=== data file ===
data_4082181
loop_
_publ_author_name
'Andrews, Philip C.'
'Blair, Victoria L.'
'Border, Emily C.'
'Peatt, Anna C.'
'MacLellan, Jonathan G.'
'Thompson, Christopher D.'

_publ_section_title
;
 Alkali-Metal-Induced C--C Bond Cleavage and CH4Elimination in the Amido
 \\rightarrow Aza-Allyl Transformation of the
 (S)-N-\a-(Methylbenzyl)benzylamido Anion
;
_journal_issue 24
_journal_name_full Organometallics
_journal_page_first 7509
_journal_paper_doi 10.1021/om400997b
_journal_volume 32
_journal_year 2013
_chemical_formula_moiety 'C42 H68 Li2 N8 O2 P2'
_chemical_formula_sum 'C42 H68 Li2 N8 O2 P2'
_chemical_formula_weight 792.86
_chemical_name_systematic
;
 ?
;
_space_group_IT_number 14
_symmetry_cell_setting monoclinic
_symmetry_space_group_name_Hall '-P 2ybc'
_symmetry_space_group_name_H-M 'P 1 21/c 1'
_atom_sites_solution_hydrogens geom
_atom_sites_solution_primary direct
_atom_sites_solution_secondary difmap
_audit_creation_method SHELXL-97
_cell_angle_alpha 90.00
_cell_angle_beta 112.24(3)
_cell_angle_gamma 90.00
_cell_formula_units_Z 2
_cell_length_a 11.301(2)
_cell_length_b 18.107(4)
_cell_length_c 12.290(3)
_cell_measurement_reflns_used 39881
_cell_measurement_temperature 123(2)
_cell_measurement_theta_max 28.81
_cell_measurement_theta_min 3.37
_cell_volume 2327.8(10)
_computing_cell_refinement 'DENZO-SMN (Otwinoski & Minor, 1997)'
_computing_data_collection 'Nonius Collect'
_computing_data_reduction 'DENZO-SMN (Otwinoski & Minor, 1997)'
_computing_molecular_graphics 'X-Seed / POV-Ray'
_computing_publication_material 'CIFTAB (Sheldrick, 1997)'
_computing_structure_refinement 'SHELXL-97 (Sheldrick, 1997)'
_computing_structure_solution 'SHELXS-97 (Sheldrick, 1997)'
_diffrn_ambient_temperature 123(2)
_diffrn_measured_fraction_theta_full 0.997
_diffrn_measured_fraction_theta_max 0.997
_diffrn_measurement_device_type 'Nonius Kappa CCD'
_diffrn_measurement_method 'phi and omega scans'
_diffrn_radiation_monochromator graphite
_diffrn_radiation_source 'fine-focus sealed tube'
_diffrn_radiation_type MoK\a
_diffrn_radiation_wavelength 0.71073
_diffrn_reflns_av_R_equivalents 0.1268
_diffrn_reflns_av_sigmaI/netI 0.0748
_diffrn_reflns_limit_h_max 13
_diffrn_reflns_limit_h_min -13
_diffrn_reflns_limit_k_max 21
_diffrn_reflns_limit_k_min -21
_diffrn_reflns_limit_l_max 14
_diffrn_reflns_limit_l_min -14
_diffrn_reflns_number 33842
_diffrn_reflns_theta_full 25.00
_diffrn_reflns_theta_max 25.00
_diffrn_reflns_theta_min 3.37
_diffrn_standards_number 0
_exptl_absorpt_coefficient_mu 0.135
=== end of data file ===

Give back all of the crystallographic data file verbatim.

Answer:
data_4082181
loop_
_publ_author_name
'Andrews, Philip C.'
'Blair, Victoria L.'
'Border, Emily C.'
'Peatt, Anna C.'
'MacLellan, Jonathan G.'
'Thompson, Christopher D.'

_publ_section_title
;
 Alkali-Metal-Induced C--C Bond Cleavage and CH4Elimination in the Amido
 \\rightarrow Aza-Allyl Transformation of the
 (S)-N-\a-(Methylbenzyl)benzylamido Anion
;
_journal_issue 24
_journal_name_full Organometallics
_journal_page_first 7509
_journal_paper_doi 10.1021/om400997b
_journal_volume 32
_journal_year 2013
_chemical_formula_moiety 'C42 H68 Li2 N8 O2 P2'
_chemical_formula_sum 'C42 H68 Li2 N8 O2 P2'
_chemical_formula_weight 792.86
_chemical_name_systematic
;
 ?
;
_space_group_IT_number 14
_symmetry_cell_setting monoclinic
_symmetry_space_group_name_Hall '-P 2ybc'
_symmetry_space_group_name_H-M 'P 1 21/c 1'
_atom_sites_solution_hydrogens geom
_atom_sites_solution_primary direct
_atom_sites_solution_secondary difmap
_audit_creation_method SHELXL-97
_cell_angle_alpha 90.00
_cell_angle_beta 112.24(3)
_cell_angle_gamma 90.00
_cell_formula_units_Z 2
_cell_length_a 11.301(2)
_cell_length_b 18.107(4)
_cell_length_c 12.290(3)
_cell_measurement_reflns_used 39881
_cell_measurement_temperature 123(2)
_cell_measurement_theta_max 28.81
_cell_measurement_theta_min 3.37
_cell_volume 2327.8(10)
_computing_cell_refinement 'DENZO-SMN (Otwinoski & Minor, 1997)'
_computing_data_collection 'Nonius Collect'
_computing_data_reduction 'DENZO-SMN (Otwinoski & Minor, 1997)'
_computing_molecular_graphics 'X-Seed / POV-Ray'
_computing_publication_material 'CIFTAB (Sheldrick, 1997)'
_computing_structure_refinement 'SHELXL-97 (Sheldrick, 1997)'
_computing_structure_solution 'SHELXS-97 (Sheldrick, 1997)'
_diffrn_ambient_temperature 123(2)
_diffrn_measured_fraction_theta_full 0.997
_diffrn_measured_fraction_theta_max 0.997
_diffrn_measurement_device_type 'Nonius Kappa CCD'
_diffrn_measurement_method 'phi and omega scans'
_diffrn_radiation_monochromator graphite
_diffrn_radiation_source 'fine-focus sealed tube'
_diffrn_radiation_type MoK\a
_diffrn_radiation_wavelength 0.71073
_diffrn_reflns_av_R_equivalents 0.1268
_diffrn_reflns_av_sigmaI/netI 0.0748
_diffrn_reflns_limit_h_max 13
_diffrn_reflns_limit_h_min -13
_diffrn_reflns_limit_k_max 21
_diffrn_reflns_limit_k_min -21
_diffrn_reflns_limit_l_max 14
_diffrn_reflns_limit_l_min -14
_diffrn_reflns_number 33842
_diffrn_reflns_theta_full 25.00
_diffrn_reflns_theta_max 25.00
_diffrn_reflns_theta_min 3.37
_diffrn_standards_number 0
_exptl_absorpt_coefficient_mu 0.135